Real Talk on Melanoma and Skin Cancer

Maggie Chow MD Ph.D.
By Maggie Chow, MD, Ph.D.
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The sun shines brightly in Southern California. We are blessed with over 300 days of warm and beautiful weather a year, but the wonderful sun puts us at risk for skin cancers. It is a misconception that only people with light skin tones can get skin cancers when actually, everyone has the potential to develop them. In general, skin cancers that are caught early and removed surgically do not pose any long-term health risks. However, cancers that are allowed to grow without treatment have the opportunity to invade and metastasize or spread. 

How Do I Identify Melanoma?

There are two main subtypes of skin cancer: melanoma and non-melanoma skin cancers. Melanoma is the most dangerous type of skin cancer with the highest propensity to spread and cause death. Fortunately, this type of skin cancer is rarer. You can pick up warning signs of pigmented spots on your skin by looking for the ABCDEs:

skin cancer asymetry A is for Asymmetry: picture folding the lesion in half. It should match both sides. Asymmetry is considered an ominous sign. 

skin cancer blog borders B is for Borders: the borders of the lesion should be smooth and regular. Jagged, irregular borders can be a red flag.

skin cancer blog color C is for Color: the color of the lesion should be the same throughout the lesion. Multiple colors within the same lesion could be a bad sign.

skin cancer blog dimension D is for Diameter: the lesion should be less than 6 mm, less than the size of a pencil eraser. 

skin cancer blog evolution E is for Evolution: lesions should stay relatively stable through time. Growth and change are worrisome features in a lesion. To me, evolution is one of the most important signs of a malignant lesion, and my policy is always to biopsy a lesion that the patient says has been growing or changing.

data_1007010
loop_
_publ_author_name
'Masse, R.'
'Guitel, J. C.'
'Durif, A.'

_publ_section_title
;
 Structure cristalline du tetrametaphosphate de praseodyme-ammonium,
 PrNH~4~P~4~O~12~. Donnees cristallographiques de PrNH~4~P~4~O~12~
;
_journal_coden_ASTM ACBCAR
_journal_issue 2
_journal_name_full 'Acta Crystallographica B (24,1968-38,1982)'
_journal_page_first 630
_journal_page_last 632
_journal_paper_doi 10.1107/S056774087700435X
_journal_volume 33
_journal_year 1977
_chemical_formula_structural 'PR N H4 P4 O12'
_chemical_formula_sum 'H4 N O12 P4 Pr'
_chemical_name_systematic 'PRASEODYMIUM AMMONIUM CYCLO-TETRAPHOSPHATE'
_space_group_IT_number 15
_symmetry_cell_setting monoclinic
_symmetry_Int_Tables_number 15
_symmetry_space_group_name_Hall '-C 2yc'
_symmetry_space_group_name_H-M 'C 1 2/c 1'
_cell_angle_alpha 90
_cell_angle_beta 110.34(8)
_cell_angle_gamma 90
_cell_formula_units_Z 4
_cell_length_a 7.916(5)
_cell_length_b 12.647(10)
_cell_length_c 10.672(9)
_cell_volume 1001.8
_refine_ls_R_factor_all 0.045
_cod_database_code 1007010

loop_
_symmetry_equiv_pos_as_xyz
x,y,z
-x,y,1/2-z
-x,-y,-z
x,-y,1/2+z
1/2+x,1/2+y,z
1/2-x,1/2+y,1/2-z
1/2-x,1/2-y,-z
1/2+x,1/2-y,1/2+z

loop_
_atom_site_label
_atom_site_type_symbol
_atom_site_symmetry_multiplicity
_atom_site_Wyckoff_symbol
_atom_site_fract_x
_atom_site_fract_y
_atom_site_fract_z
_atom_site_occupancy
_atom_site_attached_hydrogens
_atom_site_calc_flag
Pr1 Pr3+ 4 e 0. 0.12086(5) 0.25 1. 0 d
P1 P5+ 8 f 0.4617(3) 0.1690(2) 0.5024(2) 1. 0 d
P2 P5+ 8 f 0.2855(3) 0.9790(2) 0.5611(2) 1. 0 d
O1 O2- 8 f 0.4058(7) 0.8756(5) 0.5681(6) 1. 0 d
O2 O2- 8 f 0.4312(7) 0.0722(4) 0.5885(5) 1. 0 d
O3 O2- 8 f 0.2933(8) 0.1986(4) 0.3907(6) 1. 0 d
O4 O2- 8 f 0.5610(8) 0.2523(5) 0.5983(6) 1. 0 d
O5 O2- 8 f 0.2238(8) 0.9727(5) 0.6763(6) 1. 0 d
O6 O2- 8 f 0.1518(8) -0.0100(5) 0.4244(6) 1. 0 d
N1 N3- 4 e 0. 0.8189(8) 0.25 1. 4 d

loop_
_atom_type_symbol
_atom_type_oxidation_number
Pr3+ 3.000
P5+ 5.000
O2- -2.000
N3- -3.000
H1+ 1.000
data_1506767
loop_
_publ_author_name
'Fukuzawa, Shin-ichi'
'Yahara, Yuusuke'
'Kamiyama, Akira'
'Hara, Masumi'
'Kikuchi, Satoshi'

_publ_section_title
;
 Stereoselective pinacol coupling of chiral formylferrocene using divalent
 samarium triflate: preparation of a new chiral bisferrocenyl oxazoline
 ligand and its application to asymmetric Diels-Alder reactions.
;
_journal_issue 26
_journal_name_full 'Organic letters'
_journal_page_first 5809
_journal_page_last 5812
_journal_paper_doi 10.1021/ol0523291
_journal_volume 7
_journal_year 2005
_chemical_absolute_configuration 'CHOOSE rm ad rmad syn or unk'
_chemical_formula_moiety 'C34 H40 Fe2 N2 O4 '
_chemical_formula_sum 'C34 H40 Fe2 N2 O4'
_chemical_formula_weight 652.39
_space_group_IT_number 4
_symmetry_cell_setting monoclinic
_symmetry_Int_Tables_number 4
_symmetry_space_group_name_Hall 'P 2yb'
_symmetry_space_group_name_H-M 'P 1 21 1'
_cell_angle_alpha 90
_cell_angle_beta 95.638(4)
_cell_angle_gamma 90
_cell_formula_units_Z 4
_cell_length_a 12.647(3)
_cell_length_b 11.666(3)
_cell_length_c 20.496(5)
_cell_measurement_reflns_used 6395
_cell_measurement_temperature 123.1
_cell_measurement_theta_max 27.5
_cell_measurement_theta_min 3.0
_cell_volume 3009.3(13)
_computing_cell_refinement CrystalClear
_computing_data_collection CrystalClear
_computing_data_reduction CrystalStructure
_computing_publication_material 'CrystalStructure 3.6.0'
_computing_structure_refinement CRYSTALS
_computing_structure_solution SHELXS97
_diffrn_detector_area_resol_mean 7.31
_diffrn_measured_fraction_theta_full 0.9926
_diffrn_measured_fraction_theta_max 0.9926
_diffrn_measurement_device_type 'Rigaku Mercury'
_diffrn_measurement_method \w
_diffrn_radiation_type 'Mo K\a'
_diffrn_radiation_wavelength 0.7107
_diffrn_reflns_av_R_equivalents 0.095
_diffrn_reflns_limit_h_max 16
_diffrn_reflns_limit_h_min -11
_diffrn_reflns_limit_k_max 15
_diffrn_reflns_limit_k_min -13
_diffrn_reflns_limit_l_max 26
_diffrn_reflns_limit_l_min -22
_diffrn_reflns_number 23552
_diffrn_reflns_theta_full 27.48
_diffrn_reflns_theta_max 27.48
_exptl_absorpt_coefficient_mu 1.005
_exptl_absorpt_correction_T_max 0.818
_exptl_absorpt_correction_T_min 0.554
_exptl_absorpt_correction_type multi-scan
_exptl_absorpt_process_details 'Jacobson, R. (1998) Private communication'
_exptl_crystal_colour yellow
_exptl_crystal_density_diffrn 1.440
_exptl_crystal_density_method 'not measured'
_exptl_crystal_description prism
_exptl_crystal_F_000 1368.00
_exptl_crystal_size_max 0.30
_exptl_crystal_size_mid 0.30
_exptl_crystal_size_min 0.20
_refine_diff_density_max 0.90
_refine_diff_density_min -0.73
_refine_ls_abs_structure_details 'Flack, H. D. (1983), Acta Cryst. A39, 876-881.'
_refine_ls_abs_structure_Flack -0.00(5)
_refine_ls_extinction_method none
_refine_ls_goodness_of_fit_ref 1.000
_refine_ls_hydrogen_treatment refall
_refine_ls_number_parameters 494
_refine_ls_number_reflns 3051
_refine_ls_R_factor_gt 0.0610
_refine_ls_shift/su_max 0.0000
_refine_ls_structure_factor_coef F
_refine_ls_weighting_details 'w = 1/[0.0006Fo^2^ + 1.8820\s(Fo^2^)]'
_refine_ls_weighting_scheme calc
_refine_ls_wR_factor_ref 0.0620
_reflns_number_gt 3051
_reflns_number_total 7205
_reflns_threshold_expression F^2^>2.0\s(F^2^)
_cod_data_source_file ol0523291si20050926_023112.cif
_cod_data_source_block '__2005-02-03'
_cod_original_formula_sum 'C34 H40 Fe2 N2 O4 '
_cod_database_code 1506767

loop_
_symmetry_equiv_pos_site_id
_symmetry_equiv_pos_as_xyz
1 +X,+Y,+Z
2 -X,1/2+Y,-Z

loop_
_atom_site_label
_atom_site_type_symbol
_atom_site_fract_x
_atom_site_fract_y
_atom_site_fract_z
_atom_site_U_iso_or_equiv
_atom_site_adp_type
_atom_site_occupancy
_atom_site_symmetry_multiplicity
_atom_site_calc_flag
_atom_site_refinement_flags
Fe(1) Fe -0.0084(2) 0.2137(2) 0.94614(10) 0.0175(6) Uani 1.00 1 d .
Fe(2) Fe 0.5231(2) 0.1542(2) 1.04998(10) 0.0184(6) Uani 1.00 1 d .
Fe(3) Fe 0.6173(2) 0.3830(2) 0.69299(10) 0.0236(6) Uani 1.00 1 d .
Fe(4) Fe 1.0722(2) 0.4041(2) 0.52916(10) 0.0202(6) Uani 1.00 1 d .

Of course, finding a melanoma is more nuanced than just the ABCDEs, so it is essential to see your board-certified dermatologist to look in every nook and cranny! 

How Can I Identify Non-Melanoma Skin Cancer?

Non-melanoma skin cancers tend to grow more slowly but can still be associated with invasion and metastasis if they are allowed to grow over a long period of time. These cancers can have a variety of appearances depending on the subtype of the tumor; however, some hallmarks to look out for include nonhealing, bleeding, crusting red spots on the skin on sun-exposed areas of the body. If a spot on your skin looks like a scrape or pimple and doesn’t heal in 2 months, it is time to see your dermatologist to ensure that it is not skin cancer. Your dermatologist should perform an annual skin exam, and they should check you more frequently if you have a personal or family history of skin cancer or melanoma. 

Nervous? Full-body skin exams are performed by a well-trained eye and can be completed in just a few minutes. Dermatologists undergo training in clinical diagnosis, biopsy, pathology-reading, and surgical removal of all types of skin cancers. Let us help you comprehensively manage your skin cancers at Skin & Beauty Center. 

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